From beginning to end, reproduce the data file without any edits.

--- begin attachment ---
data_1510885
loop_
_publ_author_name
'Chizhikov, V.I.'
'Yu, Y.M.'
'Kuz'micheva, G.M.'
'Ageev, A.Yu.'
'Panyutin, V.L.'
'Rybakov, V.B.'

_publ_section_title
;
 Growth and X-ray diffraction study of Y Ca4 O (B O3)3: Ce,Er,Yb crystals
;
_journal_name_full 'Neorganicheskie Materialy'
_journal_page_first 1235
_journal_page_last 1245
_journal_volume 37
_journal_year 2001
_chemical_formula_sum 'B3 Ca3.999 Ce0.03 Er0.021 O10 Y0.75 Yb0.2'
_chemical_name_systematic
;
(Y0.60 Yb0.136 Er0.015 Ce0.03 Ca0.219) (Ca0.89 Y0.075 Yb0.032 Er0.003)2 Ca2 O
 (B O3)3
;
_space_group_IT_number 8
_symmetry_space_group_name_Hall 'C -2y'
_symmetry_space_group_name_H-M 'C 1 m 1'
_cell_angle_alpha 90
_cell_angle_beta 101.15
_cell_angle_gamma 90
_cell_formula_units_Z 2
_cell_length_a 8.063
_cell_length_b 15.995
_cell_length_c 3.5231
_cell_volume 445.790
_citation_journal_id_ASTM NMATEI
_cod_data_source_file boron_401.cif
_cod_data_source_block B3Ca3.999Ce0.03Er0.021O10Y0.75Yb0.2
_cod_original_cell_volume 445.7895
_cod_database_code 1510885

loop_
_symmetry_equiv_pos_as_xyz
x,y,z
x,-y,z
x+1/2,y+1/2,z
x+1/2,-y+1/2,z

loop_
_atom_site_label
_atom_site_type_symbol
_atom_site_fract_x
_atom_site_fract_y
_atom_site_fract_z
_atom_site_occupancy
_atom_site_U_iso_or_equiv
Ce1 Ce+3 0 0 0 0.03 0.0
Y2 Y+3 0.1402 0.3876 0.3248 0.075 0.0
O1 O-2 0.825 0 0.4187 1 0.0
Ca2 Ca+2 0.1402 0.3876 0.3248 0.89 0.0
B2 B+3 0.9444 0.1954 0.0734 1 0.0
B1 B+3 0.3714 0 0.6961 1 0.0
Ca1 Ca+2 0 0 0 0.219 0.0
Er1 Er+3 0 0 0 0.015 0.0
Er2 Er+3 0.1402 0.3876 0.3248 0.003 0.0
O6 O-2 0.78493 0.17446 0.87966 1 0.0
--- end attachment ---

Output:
data_1510885
loop_
_publ_author_name
'Chizhikov, V.I.'
'Yu, Y.M.'
'Kuz'micheva, G.M.'
'Ageev, A.Yu.'
'Panyutin, V.L.'
'Rybakov, V.B.'

_publ_section_title
;
 Growth and X-ray diffraction study of Y Ca4 O (B O3)3: Ce,Er,Yb crystals
;
_journal_name_full 'Neorganicheskie Materialy'
_journal_page_first 1235
_journal_page_last 1245
_journal_volume 37
_journal_year 2001
_chemical_formula_sum 'B3 Ca3.999 Ce0.03 Er0.021 O10 Y0.75 Yb0.2'
_chemical_name_systematic
;
(Y0.60 Yb0.136 Er0.015 Ce0.03 Ca0.219) (Ca0.89 Y0.075 Yb0.032 Er0.003)2 Ca2 O
 (B O3)3
;
_space_group_IT_number 8
_symmetry_space_group_name_Hall 'C -2y'
_symmetry_space_group_name_H-M 'C 1 m 1'
_cell_angle_alpha 90
_cell_angle_beta 101.15
_cell_angle_gamma 90
_cell_formula_units_Z 2
_cell_length_a 8.063
_cell_length_b 15.995
_cell_length_c 3.5231
_cell_volume 445.790
_citation_journal_id_ASTM NMATEI
_cod_data_source_file boron_401.cif
_cod_data_source_block B3Ca3.999Ce0.03Er0.021O10Y0.75Yb0.2
_cod_original_cell_volume 445.7895
_cod_database_code 1510885

loop_
_symmetry_equiv_pos_as_xyz
x,y,z
x,-y,z
x+1/2,y+1/2,z
x+1/2,-y+1/2,z

loop_
_atom_site_label
_atom_site_type_symbol
_atom_site_fract_x
_atom_site_fract_y
_atom_site_fract_z
_atom_site_occupancy
_atom_site_U_iso_or_equiv
Ce1 Ce+3 0 0 0 0.03 0.0
Y2 Y+3 0.1402 0.3876 0.3248 0.075 0.0
O1 O-2 0.825 0 0.4187 1 0.0
Ca2 Ca+2 0.1402 0.3876 0.3248 0.89 0.0
B2 B+3 0.9444 0.1954 0.0734 1 0.0
B1 B+3 0.3714 0 0.6961 1 0.0
Ca1 Ca+2 0 0 0 0.219 0.0
Er1 Er+3 0 0 0 0.015 0.0
Er2 Er+3 0.1402 0.3876 0.3248 0.003 0.0
O6 O-2 0.78493 0.17446 0.87966 1 0.0